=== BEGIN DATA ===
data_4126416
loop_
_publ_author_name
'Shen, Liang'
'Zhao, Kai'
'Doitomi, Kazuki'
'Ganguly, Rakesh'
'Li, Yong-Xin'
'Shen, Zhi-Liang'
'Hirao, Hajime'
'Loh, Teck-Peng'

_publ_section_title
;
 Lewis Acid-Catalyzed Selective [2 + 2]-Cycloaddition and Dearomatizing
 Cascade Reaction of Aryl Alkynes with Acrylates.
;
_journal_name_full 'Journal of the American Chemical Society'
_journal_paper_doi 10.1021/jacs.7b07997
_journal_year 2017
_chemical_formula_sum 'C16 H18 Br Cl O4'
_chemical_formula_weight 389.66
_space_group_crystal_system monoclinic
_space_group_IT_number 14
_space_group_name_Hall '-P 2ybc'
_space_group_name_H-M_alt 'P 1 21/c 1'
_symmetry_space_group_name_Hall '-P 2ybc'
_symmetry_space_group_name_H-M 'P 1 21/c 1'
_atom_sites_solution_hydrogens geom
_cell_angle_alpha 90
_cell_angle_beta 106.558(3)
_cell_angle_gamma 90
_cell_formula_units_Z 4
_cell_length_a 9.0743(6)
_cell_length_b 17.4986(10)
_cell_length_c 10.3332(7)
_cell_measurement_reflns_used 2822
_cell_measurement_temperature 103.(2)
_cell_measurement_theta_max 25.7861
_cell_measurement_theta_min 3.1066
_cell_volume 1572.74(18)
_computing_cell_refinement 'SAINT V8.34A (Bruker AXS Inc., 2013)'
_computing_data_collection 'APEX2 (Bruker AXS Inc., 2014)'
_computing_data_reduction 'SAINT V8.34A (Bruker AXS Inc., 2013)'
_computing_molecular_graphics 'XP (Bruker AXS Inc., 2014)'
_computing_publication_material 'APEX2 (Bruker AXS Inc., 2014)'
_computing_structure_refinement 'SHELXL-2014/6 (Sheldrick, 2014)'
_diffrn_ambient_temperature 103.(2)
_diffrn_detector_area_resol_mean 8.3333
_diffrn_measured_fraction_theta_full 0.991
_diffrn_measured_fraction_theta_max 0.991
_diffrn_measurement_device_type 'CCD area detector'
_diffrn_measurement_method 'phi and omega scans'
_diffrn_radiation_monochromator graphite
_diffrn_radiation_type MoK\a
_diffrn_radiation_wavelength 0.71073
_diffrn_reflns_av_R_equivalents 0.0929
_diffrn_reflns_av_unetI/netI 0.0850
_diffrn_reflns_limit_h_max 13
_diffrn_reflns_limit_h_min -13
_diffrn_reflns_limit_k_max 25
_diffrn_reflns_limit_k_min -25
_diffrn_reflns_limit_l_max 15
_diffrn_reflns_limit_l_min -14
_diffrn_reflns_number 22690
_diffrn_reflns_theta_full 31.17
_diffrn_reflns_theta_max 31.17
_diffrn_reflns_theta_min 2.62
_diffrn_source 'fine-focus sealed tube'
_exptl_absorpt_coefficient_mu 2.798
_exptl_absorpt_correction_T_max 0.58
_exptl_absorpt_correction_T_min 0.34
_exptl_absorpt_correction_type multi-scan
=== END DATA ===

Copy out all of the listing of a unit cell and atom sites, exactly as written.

data_4126416
loop_
_publ_author_name
'Shen, Liang'
'Zhao, Kai'
'Doitomi, Kazuki'
'Ganguly, Rakesh'
'Li, Yong-Xin'
'Shen, Zhi-Liang'
'Hirao, Hajime'
'Loh, Teck-Peng'

_publ_section_title
;
 Lewis Acid-Catalyzed Selective [2 + 2]-Cycloaddition and Dearomatizing
 Cascade Reaction of Aryl Alkynes with Acrylates.
;
_journal_name_full 'Journal of the American Chemical Society'
_journal_paper_doi 10.1021/jacs.7b07997
_journal_year 2017
_chemical_formula_sum 'C16 H18 Br Cl O4'
_chemical_formula_weight 389.66
_space_group_crystal_system monoclinic
_space_group_IT_number 14
_space_group_name_Hall '-P 2ybc'
_space_group_name_H-M_alt 'P 1 21/c 1'
_symmetry_space_group_name_Hall '-P 2ybc'
_symmetry_space_group_name_H-M 'P 1 21/c 1'
_atom_sites_solution_hydrogens geom
_cell_angle_alpha 90
_cell_angle_beta 106.558(3)
_cell_angle_gamma 90
_cell_formula_units_Z 4
_cell_length_a 9.0743(6)
_cell_length_b 17.4986(10)
_cell_length_c 10.3332(7)
_cell_measurement_reflns_used 2822
_cell_measurement_temperature 103.(2)
_cell_measurement_theta_max 25.7861
_cell_measurement_theta_min 3.1066
_cell_volume 1572.74(18)
_computing_cell_refinement 'SAINT V8.34A (Bruker AXS Inc., 2013)'
_computing_data_collection 'APEX2 (Bruker AXS Inc., 2014)'
_computing_data_reduction 'SAINT V8.34A (Bruker AXS Inc., 2013)'
_computing_molecular_graphics 'XP (Bruker AXS Inc., 2014)'
_computing_publication_material 'APEX2 (Bruker AXS Inc., 2014)'
_computing_structure_refinement 'SHELXL-2014/6 (Sheldrick, 2014)'
_diffrn_ambient_temperature 103.(2)
_diffrn_detector_area_resol_mean 8.3333
_diffrn_measured_fraction_theta_full 0.991
_diffrn_measured_fraction_theta_max 0.991
_diffrn_measurement_device_type 'CCD area detector'
_diffrn_measurement_method 'phi and omega scans'
_diffrn_radiation_monochromator graphite
_diffrn_radiation_type MoK\a
_diffrn_radiation_wavelength 0.71073
_diffrn_reflns_av_R_equivalents 0.0929
_diffrn_reflns_av_unetI/netI 0.0850
_diffrn_reflns_limit_h_max 13
_diffrn_reflns_limit_h_min -13
_diffrn_reflns_limit_k_max 25
_diffrn_reflns_limit_k_min -25
_diffrn_reflns_limit_l_max 15
_diffrn_reflns_limit_l_min -14
_diffrn_reflns_number 22690
_diffrn_reflns_theta_full 31.17
_diffrn_reflns_theta_max 31.17
_diffrn_reflns_theta_min 2.62
_diffrn_source 'fine-focus sealed tube'
_exptl_absorpt_coefficient_mu 2.798
_exptl_absorpt_correction_T_max 0.58
_exptl_absorpt_correction_T_min 0.34
_exptl_absorpt_correction_type multi-scan